by schmilblick

Recently The Gospel Coalition ran an article by Randy Newman, expressing concern over the use of the term “brokenness.” While I agreed in part with Mr. Newman, he presented too broad a condemnation of the idea. I would argue that the language of brokenness is an important part of our vocabulary, not for avoiding deeper topics, but for the sake of faithful explaining God, sin, redemption and other Biblical ideas.

In our culture, the word sin is often misunderstood or simplified. Rarely does it describe the human condition of which the Bible speaks. It would be wrong to assume that most people have a proper understanding of sin. Because of this, sin is no longer a quick idea. It might have been true that at others times when a teacher spoke of sin, it was a simple way to include a number of varying thoughts in a punctuated fashion. It might have been possible that when someone mentioned sin, a listener might recall the many perspectives that Mr. Newman referred too, but that’s no longer the case (at least in most North American contexts). This doesn’t necessitate that we retire the word, but it means that it always needs further explanation.

Other ideas and images have to be used in concert when talking about sin. Ideas of rebellion, debt, and brokenness frame the idea of sin so that it is understandable. This does not mean that we should speak about sin exclusively in one framework. Different passages of Scripture and different audiences will need different explanations, but we must always be somehow framing the topic for the sake of clarity.

Rather than reducing the topic of sin, the framework of brokenness conveys a deep spectrum of Biblical thought that is very helpful for explaining God, the Gospel and our sin.

The framework of brokenness communicates God’s patient care.
We live in a society that almost never fixes anything after it has broken. The idea of a God who would take the time and attention to fix his creation speaks to God’s Covenant faithfulness, and his patient care for us.

The framework of brokenness explains the cost of our redemption.
Mr. Newman is concerned that “When people hear that our biggest problem is that we’re broken, the gospel seems like a strange fix. Jesus’ death on the cross seems extreme and unnecessary, the maniacal overreaction of an overzealous deity.” I would argue that we live in a world where restoration is incredibly rare, and perceived as incredibly expensive. How many times in life have we been told that it would be cheaper to get a new one than to fix something that is broken? Because of this, the idea that Christ is willing to pay the expensive price to repair us speaks to the immeasurable value of our redemption. This also means that the Father’s willingness to send his son, and Christ’s willing to come to fix us, helps communicate God’s heart for his people and his desire for redemption.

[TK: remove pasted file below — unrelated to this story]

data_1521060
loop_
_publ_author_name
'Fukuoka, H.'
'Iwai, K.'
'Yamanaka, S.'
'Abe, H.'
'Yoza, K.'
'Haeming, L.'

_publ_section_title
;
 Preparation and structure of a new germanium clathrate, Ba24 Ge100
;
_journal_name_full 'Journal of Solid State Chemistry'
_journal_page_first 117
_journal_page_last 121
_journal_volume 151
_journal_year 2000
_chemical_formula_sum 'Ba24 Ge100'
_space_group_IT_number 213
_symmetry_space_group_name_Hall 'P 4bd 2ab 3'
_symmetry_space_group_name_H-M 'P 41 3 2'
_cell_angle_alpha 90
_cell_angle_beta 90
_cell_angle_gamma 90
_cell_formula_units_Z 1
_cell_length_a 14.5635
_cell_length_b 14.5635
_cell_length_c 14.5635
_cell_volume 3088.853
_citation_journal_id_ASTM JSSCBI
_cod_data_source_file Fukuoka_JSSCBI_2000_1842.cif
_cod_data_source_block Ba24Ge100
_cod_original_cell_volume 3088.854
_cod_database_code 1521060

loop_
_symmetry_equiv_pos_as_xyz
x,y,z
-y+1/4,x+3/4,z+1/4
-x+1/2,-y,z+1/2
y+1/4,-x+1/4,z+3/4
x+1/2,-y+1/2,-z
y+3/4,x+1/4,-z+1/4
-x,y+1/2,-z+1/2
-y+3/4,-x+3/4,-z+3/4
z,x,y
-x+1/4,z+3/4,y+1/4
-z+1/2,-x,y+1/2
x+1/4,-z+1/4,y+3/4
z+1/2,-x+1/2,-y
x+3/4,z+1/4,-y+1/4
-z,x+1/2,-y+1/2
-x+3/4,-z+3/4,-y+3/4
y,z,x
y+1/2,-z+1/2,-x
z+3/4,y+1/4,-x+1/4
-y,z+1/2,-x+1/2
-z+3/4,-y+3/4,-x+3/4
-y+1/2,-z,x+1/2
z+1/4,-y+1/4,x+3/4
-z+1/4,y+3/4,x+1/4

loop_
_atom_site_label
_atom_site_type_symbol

The framework of brokenness focuses on our identity problem, rather than our activity problem.
It is important today to understand that outside of Christ sin defines us. Likewise when something is broken the expectation is that it will not work properly or at all. When we declare that people are broken we are saying you will not work the way you should. This allows us to speak about sin not simply after it comes to the surface, but even when things seem to be going fine in life.

The framework of brokenness and restoration helps communicate the slow and painful process of sanctification.
Often Christians feel defeated when they continue to struggle with sin. At our church we often talk about the car that is up on blocks in the front yard, the car that is running but still needs work, and the car that has been totally restored. This allows us to talk about the differences and similarities between Christians and Non-Christians, and explain why Christians still struggle with sin.

The framework of brokenness speaks to the effects of sin in the entire world.
People understand that when any part of system breaks down it almost always has effects on the rest of the system. This is true in electronics, and vehicles, and structures. Trying using a computer without a monitor, or driving a car without an engine, or living in a home with a cracked sewage pipe. People need to understand that the world does not work the way that it should because it is broken. Using this framework allows us to explain that sin has damaged every part of creation.

My intention in writing this was not to simply be a contrarian. I share Mr. Newman’s concern for reduction, but we also need to understand how important it is to craft biblically faithful frameworks that can be used to unpack the deep truths of Scripture in culturally approachable language.